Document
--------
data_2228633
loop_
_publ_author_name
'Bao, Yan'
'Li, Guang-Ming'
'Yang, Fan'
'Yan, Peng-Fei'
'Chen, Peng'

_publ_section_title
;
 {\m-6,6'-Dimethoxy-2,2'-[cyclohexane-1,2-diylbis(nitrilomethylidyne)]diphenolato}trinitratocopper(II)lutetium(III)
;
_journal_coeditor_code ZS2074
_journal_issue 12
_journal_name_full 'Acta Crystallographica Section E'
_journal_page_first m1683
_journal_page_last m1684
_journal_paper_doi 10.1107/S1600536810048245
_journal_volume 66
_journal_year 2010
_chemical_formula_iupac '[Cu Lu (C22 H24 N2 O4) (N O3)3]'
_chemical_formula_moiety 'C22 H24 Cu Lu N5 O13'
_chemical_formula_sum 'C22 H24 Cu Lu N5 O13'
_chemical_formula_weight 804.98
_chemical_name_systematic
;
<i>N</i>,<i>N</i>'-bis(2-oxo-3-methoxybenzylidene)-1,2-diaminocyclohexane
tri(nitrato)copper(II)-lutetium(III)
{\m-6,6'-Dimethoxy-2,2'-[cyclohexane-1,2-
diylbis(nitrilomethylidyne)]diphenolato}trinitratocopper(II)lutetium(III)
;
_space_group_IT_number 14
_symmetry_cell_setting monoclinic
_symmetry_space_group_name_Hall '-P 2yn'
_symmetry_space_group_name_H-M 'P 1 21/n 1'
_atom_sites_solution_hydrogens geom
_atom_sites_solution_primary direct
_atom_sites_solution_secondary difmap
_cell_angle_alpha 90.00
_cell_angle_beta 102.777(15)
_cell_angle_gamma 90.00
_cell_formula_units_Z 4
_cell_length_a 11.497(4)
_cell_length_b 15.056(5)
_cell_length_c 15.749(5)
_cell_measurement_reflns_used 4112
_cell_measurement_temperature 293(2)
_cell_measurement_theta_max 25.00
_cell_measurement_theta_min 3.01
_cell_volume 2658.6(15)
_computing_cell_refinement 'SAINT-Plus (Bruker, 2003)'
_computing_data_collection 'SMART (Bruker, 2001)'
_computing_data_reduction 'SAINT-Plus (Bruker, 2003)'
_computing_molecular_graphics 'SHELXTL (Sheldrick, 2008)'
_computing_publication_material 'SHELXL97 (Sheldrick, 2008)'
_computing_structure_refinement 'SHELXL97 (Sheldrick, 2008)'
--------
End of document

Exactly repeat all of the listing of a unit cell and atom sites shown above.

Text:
data_2228633
loop_
_publ_author_name
'Bao, Yan'
'Li, Guang-Ming'
'Yang, Fan'
'Yan, Peng-Fei'
'Chen, Peng'

_publ_section_title
;
 {\m-6,6'-Dimethoxy-2,2'-[cyclohexane-1,2-diylbis(nitrilomethylidyne)]diphenolato}trinitratocopper(II)lutetium(III)
;
_journal_coeditor_code ZS2074
_journal_issue 12
_journal_name_full 'Acta Crystallographica Section E'
_journal_page_first m1683
_journal_page_last m1684
_journal_paper_doi 10.1107/S1600536810048245
_journal_volume 66
_journal_year 2010
_chemical_formula_iupac '[Cu Lu (C22 H24 N2 O4) (N O3)3]'
_chemical_formula_moiety 'C22 H24 Cu Lu N5 O13'
_chemical_formula_sum 'C22 H24 Cu Lu N5 O13'
_chemical_formula_weight 804.98
_chemical_name_systematic
;
<i>N</i>,<i>N</i>'-bis(2-oxo-3-methoxybenzylidene)-1,2-diaminocyclohexane
tri(nitrato)copper(II)-lutetium(III)
{\m-6,6'-Dimethoxy-2,2'-[cyclohexane-1,2-
diylbis(nitrilomethylidyne)]diphenolato}trinitratocopper(II)lutetium(III)
;
_space_group_IT_number 14
_symmetry_cell_setting monoclinic
_symmetry_space_group_name_Hall '-P 2yn'
_symmetry_space_group_name_H-M 'P 1 21/n 1'
_atom_sites_solution_hydrogens geom
_atom_sites_solution_primary direct
_atom_sites_solution_secondary difmap
_cell_angle_alpha 90.00
_cell_angle_beta 102.777(15)
_cell_angle_gamma 90.00
_cell_formula_units_Z 4
_cell_length_a 11.497(4)
_cell_length_b 15.056(5)
_cell_length_c 15.749(5)
_cell_measurement_reflns_used 4112
_cell_measurement_temperature 293(2)
_cell_measurement_theta_max 25.00
_cell_measurement_theta_min 3.01
_cell_volume 2658.6(15)
_computing_cell_refinement 'SAINT-Plus (Bruker, 2003)'
_computing_data_collection 'SMART (Bruker, 2001)'
_computing_data_reduction 'SAINT-Plus (Bruker, 2003)'
_computing_molecular_graphics 'SHELXTL (Sheldrick, 2008)'
_computing_publication_material 'SHELXL97 (Sheldrick, 2008)'
_computing_structure_refinement 'SHELXL97 (Sheldrick, 2008)'